where y_{ i }is the estimated breeding value (EBV) of sire i (i = 1, 2,..., n) and x_{ i }is a 1 × p vector of SNP genotypes on bull i, and g(x_{ i }) is a function relating genotypes to EBVs and can be considered as a molecular breeding value (MBV) and e_{ i }is a residual term. The SNP genotypes are coded as variates according to the number of copies of one SNP allele, i.e. 0, 1 or 2. We denote with X the matrix containing the column vectors x_{ k }of SNP genotypes at locus k (k = 1, 2, ..., p).
Fixed regression-least squares (FR-LS)
where β_{ k }is the regression of EBV on the additive effect of SNP k, and q the number of SNP fitted in the model. The multicollinearity between SNP, i.e. two or more SNP in high but not complete LD, is addressed by selecting a limited number of 'important' SNP. A stepwise procedure in which markers are considered for inclusion in the model one at a time was used, as applied by Habier et al. [13]. Each marker that is not already in the model is tested for inclusion in the model. In each step the most significant SNP which had a P-value below a predefined threshold α was added to the model. P-values of all markers in the current model were then checked and the marker with the highest P-value above α was dropped from the model. The procedure stopped when no further addition or deletion was possible. The optimal P-value was found by cross-validation.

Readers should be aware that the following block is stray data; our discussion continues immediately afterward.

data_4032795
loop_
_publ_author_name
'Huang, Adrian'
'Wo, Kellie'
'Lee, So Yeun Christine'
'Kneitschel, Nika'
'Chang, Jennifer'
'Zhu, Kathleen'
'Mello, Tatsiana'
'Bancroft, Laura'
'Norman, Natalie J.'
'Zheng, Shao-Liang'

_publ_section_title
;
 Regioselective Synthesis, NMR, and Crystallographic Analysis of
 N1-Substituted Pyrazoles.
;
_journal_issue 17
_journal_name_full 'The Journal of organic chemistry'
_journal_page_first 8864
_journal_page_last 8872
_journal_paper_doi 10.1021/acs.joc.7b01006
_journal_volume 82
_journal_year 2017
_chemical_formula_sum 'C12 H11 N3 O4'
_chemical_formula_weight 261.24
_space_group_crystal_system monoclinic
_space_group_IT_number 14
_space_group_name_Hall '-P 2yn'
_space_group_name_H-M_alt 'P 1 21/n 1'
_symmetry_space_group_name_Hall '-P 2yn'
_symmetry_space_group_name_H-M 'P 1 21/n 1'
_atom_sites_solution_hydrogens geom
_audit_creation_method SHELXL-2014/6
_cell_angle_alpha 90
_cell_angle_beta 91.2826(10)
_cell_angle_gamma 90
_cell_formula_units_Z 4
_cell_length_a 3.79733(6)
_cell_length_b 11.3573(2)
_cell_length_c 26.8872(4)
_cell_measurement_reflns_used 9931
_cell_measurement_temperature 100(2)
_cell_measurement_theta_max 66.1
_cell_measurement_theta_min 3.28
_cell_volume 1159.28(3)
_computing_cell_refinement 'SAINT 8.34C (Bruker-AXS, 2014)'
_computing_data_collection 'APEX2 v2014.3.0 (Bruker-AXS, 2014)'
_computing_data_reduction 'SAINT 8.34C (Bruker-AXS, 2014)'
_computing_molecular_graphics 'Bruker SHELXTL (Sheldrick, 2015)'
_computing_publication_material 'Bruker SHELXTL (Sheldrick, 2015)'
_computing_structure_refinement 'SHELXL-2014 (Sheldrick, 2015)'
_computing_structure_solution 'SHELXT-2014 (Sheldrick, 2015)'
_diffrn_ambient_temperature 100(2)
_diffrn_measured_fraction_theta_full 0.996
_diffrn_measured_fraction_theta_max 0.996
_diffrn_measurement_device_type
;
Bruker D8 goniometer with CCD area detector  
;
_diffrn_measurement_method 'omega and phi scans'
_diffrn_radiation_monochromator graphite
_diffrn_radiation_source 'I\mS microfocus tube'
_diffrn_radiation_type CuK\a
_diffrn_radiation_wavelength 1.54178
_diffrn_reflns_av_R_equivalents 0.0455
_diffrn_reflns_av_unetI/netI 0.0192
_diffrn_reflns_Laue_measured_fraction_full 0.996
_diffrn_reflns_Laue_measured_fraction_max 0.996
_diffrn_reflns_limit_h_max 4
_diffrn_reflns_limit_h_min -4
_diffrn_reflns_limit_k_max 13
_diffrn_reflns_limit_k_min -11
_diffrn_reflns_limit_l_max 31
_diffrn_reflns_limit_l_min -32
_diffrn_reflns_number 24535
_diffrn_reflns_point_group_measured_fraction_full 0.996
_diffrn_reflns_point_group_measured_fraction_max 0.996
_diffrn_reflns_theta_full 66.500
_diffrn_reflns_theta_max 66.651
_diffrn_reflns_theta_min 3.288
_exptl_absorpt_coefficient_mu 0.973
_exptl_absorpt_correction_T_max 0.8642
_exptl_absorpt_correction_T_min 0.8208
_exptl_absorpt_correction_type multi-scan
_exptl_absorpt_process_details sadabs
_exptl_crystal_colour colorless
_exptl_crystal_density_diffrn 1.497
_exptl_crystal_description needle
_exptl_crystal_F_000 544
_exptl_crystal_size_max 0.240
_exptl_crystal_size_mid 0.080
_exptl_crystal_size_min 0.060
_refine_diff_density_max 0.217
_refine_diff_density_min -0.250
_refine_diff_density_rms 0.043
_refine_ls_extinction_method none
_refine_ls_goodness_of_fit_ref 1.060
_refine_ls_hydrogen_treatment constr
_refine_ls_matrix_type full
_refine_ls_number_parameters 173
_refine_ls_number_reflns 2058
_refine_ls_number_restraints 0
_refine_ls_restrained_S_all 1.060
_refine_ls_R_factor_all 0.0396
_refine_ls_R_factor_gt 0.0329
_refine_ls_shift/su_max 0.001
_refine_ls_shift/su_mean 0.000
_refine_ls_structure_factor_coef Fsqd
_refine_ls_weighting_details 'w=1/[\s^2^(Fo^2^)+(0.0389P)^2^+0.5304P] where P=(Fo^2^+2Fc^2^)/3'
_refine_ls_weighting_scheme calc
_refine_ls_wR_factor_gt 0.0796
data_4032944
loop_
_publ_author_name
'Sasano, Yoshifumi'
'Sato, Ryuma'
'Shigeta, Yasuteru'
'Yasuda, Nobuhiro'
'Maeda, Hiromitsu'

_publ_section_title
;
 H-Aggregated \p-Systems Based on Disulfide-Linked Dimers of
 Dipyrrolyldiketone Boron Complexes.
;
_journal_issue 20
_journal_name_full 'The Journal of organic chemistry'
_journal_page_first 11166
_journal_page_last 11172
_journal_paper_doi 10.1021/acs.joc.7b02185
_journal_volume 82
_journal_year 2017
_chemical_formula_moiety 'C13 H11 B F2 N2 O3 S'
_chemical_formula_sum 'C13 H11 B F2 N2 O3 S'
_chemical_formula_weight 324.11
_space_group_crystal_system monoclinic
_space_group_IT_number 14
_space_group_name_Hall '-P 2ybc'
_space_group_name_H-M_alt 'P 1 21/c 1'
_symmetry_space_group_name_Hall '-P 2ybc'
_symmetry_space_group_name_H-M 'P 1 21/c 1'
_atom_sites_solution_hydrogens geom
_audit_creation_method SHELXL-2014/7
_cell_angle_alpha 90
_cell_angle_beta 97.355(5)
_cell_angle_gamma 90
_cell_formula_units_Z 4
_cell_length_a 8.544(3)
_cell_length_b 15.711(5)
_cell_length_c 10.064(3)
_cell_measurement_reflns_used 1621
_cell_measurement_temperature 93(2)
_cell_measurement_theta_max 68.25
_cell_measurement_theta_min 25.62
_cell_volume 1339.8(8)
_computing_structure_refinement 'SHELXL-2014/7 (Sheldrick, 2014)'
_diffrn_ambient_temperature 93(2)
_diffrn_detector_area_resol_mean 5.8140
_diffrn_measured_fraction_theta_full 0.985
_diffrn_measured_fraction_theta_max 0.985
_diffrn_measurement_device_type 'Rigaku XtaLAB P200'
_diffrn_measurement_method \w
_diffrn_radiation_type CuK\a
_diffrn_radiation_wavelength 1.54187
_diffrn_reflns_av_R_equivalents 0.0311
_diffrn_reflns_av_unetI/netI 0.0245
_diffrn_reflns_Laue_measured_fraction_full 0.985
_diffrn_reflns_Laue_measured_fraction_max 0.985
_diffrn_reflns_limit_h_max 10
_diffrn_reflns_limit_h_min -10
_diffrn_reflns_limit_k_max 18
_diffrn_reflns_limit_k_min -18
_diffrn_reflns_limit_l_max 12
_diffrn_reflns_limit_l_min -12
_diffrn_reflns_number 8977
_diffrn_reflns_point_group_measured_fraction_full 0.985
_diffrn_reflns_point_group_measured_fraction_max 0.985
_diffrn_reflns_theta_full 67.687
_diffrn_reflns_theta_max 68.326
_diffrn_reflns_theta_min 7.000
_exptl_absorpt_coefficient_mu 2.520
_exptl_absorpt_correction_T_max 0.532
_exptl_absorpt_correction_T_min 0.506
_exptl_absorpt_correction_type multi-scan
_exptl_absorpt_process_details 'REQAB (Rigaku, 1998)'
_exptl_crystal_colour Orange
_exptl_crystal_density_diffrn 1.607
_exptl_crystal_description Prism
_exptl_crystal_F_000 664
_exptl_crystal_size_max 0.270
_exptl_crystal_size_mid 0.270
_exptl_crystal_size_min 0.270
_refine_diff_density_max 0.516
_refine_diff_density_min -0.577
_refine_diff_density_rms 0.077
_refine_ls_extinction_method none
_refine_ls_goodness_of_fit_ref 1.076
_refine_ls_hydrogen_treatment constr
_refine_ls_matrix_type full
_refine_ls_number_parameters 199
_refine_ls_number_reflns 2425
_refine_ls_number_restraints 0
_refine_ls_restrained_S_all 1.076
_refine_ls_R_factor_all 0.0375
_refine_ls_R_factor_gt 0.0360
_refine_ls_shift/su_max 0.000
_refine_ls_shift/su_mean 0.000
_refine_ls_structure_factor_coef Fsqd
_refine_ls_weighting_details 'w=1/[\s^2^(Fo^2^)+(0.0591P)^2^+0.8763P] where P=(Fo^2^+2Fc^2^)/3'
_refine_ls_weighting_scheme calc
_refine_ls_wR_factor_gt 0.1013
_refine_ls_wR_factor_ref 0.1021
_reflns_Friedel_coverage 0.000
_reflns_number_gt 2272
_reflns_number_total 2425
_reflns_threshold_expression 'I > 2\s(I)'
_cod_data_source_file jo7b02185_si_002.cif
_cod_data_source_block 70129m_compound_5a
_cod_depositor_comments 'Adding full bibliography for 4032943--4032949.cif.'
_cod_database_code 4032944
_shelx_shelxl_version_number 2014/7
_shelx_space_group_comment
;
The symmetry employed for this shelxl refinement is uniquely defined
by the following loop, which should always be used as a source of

Random regression-BLUP (RR-BLUP)
where λ is constant for all SNPs. Differences in shrinkage between SNP still arise as a result of variation in allele frequency. Meuwissen et al. [10] and Habier et al. [13] have calculated λ for their simulated data from known genetic and residual variances. With no knowledge of these variance components and analyzing EBV data, an appropriate value for the shrinkage parameter can be obtained by cross-validation. When EBV have a variety of reliabilities then the regression can be weighted accordingly so that , where R is a diagonal matrix of weights. In this case most reliabilities exceeded 0.85 so they were treated as homogeneous, i.e. R = I.
Bayesian regression (Bayes-R)
Bayesian regression on additive SNP effects was performed as proposed by Meuwissen et al. [10] for their method BayesA using a Gibbs Sampler. It differs from the RR-BLUP model in that each SNP effect has its own posterior distribution. This model allows each marker to have its own variance, resulting in different shrinkage of SNP effects. The prior of Meuwissen et al. [10] was used for SNP effects.